' nular, upstanding, flexible corrugation in the body member located inwardly adjacent said depending hollow rib, said flexible corrugation being adapted to absorb strains developed in the depending rib and to prevent the transmission of such strains inwardly to the hollow base, whereby said of humidiiying material is insulated from such strains.

EDWARD C. HICKS.

REFERENCES CITED The following references are of record in the file of this patent:

UNITED STA'IES PATENTS ilurncr Name Date 6 6,838 Heins July 5, 1898 1,348,550 Dister Aug. 5, 1920 1,537,656 Radcliffe Aug, 2, 1927 1,847,363 Rogers Mar. 1, 1932 2,445,361 Clibbon Aug. 3, 1948 2,472,583 Richardson June 7, 1949

Patent Citations
Cited PatentFiling datePublication dateApplicantTitle
US606838 *Jun 9, 1897Jul 5, 1898 John j
US1348550 *Sep 20, 1917Aug 3, 1920American Can CoCan
US1637656 *Mar 4, 1926Aug 2, 1927John C RadcliffeSanitary garbage can
US1847363 *Jul 31, 1929Mar 1, 1932Rogers Harry LHumidor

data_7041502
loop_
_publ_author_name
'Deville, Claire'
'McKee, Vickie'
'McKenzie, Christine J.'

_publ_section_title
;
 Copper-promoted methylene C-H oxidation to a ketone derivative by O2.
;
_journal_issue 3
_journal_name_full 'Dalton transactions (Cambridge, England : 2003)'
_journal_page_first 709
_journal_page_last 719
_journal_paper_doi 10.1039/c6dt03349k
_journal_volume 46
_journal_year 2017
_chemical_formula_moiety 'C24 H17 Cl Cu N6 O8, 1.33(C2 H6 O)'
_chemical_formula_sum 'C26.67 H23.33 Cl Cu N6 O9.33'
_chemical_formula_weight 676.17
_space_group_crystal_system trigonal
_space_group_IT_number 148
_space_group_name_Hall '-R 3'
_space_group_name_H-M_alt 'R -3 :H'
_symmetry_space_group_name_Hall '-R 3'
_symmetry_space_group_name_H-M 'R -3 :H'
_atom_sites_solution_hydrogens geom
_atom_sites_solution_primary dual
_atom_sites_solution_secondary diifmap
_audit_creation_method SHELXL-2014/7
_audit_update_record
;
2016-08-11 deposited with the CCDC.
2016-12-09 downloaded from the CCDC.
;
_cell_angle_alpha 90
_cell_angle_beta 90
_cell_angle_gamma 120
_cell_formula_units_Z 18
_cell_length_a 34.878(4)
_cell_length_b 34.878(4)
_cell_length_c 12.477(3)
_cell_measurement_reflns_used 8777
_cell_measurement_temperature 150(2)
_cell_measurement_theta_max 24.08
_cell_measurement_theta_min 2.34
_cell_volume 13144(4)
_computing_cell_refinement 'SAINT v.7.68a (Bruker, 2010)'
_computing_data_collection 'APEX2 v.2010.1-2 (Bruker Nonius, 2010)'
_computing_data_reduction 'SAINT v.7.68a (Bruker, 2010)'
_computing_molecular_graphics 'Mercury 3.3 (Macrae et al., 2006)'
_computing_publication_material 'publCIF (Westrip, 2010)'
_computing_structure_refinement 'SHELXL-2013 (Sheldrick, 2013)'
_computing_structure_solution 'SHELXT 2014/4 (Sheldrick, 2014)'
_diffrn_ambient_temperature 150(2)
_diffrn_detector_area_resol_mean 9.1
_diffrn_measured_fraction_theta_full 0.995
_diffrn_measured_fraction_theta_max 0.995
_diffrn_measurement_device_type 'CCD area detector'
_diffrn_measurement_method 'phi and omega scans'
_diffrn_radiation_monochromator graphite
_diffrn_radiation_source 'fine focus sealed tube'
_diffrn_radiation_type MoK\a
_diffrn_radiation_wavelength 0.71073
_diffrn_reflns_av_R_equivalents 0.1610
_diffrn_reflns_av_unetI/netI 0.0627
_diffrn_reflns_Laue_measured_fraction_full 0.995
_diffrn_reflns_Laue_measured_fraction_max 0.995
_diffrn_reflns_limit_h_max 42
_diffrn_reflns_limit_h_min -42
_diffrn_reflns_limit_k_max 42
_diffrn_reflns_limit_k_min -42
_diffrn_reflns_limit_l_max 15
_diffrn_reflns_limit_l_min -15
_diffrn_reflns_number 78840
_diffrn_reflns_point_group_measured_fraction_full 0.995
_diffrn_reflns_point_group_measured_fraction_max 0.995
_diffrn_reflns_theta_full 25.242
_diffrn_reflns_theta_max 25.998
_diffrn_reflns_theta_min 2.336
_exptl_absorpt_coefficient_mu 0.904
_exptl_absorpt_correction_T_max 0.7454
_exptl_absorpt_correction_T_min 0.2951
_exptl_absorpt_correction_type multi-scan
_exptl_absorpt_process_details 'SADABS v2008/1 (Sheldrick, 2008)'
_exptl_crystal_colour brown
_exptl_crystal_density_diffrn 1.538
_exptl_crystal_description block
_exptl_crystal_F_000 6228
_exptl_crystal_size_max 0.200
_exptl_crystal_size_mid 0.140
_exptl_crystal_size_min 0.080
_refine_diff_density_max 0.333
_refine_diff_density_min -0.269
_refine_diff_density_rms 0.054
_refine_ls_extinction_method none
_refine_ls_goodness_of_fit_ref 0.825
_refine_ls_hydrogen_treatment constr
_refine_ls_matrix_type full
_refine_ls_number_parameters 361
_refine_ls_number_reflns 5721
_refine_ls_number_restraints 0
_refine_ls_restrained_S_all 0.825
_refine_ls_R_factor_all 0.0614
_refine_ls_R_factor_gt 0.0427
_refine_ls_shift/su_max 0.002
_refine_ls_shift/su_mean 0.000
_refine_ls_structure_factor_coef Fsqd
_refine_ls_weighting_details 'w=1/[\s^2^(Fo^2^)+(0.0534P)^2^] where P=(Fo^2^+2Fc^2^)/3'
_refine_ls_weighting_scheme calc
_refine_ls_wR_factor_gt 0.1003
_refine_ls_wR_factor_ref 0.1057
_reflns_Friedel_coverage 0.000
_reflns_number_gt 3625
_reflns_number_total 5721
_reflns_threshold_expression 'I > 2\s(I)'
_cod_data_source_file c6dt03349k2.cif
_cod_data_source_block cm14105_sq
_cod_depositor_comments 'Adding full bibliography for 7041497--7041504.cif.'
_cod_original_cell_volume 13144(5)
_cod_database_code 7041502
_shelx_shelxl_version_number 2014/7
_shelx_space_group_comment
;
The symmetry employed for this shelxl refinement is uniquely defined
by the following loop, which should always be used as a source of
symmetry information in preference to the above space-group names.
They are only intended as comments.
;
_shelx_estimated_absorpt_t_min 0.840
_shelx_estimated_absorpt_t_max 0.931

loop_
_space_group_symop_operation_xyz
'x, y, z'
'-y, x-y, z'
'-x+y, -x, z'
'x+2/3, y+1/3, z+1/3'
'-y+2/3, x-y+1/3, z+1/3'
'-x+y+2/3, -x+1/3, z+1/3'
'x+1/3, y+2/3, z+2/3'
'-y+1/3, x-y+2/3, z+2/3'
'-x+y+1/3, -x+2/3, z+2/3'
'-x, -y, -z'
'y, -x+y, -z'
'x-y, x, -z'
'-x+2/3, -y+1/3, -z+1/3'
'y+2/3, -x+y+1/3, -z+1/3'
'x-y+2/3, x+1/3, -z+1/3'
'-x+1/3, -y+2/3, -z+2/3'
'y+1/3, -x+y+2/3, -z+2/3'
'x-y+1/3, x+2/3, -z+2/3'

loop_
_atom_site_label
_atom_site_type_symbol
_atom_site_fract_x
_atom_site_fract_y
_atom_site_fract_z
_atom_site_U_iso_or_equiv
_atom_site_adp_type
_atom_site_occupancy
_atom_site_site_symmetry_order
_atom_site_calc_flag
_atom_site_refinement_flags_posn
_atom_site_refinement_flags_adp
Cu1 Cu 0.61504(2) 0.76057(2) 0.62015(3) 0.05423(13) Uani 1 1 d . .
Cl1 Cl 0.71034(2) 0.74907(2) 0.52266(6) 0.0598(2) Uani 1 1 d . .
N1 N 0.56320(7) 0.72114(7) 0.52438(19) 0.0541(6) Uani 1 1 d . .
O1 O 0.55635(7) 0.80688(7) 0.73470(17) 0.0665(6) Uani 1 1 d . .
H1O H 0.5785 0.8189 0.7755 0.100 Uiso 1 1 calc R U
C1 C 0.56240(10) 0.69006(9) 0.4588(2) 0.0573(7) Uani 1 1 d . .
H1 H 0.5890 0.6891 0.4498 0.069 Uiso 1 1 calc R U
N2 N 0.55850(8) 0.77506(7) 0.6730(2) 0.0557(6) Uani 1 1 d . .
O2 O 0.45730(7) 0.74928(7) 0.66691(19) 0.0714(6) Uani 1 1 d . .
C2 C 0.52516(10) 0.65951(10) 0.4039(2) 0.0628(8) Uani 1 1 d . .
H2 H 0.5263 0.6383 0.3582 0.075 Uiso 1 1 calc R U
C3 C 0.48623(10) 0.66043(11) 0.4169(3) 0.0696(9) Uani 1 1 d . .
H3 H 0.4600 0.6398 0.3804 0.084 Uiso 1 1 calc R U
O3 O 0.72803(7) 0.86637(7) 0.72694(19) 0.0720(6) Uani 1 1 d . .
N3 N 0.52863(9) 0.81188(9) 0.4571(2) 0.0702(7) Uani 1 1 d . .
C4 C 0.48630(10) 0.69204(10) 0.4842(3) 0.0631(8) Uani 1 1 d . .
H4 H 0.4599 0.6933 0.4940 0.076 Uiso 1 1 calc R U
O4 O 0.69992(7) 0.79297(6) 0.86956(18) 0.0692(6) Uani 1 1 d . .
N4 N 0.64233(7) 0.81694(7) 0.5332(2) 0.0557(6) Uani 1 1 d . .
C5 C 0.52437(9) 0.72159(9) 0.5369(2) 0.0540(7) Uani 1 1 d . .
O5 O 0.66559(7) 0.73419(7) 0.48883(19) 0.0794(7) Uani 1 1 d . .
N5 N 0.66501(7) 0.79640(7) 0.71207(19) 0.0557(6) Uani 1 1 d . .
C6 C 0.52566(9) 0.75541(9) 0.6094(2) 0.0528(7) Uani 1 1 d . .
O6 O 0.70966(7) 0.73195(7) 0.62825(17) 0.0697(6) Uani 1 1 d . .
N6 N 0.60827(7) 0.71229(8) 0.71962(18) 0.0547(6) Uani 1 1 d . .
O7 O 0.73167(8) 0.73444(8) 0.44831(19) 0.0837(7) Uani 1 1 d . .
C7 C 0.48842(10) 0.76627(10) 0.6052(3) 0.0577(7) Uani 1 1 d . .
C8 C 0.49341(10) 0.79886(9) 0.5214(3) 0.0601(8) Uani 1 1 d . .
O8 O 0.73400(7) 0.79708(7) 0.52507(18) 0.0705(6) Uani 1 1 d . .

US2446361 *Jul 9, 1945Aug 3, 1948Clibbon Herbert BMoisture vapor indicator for packaged goods
US2472683 *Dec 6, 1944Jun 7, 1949Richardson William DContainer for bathroom supplies
Referenced by
Citing PatentFiling datePublication dateApplicantTitle
US2676078 *Jul 21, 1950Apr 20, 1954James Howard YoungCanister
US2690947 *Dec 12, 1951Oct 5, 1954Nosco PlasticsSpark plug container
US3797904 *Nov 15, 1971Mar 19, 1974Allied Polymer CorpPlastic facing element
US3918578 *Apr 1, 1974Nov 11, 1975Multiform Desiccant Products IDesiccant end cap
US5556579 *Jul 25, 1995Sep 17, 1996Newman; Mark R.Tobacco jar cover having humidity control and method of use
US7926368 *Oct 26, 2007Apr 19, 2011Zefon International, Inc.Humidity-controlled gas-borne matter collection device
WO2007011913A2 *Jul 18, 2006Jan 25, 2007Mark LevieContainers for removing moisture and/or oxygen
Classifications
U.S. Classification312/31.1
International ClassificationA24F25/02, A24F25/00
Cooperative ClassificationA24F25/02
European ClassificationA24F25/02